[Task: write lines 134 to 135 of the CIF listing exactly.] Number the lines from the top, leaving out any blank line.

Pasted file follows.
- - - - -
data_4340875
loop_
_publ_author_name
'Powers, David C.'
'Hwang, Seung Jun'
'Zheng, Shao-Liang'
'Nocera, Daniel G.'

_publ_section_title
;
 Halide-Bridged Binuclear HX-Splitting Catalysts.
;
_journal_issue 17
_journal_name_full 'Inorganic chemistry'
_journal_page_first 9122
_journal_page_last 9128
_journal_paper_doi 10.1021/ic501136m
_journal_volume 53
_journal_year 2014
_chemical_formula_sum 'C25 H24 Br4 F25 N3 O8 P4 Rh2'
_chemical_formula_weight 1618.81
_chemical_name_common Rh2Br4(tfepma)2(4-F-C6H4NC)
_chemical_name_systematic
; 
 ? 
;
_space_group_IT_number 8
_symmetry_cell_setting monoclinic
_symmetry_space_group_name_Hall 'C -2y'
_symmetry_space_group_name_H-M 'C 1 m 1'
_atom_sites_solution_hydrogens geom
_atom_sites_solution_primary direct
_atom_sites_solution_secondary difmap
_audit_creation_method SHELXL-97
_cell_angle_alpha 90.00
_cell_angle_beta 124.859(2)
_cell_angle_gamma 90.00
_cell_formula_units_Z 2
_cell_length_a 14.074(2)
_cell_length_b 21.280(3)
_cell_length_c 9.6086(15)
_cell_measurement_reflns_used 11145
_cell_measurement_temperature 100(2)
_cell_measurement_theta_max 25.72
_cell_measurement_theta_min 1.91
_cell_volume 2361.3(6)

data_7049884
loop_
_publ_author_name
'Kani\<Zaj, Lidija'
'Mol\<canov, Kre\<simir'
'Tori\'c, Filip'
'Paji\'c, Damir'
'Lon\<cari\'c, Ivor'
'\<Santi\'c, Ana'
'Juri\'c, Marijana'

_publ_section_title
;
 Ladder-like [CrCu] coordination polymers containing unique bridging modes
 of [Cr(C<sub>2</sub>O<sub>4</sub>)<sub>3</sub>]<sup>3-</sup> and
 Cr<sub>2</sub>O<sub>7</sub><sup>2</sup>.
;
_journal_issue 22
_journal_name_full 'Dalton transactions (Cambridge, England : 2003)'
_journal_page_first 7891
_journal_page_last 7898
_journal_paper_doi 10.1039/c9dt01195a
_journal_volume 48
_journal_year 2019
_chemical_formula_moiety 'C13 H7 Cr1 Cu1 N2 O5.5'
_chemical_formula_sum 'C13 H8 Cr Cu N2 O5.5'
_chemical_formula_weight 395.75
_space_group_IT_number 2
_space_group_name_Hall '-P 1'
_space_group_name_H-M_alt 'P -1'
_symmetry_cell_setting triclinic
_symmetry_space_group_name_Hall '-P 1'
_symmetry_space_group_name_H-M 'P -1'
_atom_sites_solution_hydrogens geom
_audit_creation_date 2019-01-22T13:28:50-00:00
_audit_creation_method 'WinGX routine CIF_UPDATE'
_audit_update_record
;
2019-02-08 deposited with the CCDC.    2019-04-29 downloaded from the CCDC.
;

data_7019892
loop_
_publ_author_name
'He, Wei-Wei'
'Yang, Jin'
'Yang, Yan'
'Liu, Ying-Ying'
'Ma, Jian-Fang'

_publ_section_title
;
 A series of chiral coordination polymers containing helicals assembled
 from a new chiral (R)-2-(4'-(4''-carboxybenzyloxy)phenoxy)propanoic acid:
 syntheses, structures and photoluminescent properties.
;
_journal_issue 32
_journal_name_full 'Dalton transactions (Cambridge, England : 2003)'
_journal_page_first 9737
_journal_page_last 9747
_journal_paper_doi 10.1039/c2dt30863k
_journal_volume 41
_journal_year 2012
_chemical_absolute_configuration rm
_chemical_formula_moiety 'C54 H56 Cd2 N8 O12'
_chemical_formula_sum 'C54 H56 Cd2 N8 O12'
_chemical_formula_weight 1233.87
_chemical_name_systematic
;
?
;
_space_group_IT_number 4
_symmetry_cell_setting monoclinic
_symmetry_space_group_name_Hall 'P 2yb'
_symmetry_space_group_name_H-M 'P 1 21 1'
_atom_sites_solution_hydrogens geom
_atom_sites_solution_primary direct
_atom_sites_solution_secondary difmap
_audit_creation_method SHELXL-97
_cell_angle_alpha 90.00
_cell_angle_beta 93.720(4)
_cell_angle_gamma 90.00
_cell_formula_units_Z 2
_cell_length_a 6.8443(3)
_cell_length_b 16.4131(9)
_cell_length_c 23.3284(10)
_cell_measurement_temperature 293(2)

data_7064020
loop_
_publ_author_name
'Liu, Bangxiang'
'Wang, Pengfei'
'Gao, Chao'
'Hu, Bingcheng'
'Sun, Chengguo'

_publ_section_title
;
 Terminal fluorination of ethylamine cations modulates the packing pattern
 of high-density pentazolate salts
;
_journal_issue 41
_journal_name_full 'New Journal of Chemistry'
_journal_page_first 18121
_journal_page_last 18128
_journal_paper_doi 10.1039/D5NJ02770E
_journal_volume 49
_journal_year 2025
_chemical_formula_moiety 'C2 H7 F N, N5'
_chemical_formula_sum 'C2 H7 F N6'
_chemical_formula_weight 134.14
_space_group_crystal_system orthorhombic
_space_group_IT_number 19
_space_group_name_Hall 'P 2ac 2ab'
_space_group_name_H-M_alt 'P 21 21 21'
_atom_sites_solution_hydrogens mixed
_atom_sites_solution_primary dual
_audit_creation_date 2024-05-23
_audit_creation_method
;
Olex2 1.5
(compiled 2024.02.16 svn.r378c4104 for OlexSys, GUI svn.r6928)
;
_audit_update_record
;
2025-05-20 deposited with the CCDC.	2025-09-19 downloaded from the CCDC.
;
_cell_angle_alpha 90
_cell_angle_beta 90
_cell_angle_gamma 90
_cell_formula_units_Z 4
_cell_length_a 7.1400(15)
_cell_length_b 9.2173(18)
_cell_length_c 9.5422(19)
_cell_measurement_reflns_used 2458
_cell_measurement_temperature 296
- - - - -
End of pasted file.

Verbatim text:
'Wang, Pengfei'
'Gao, Chao'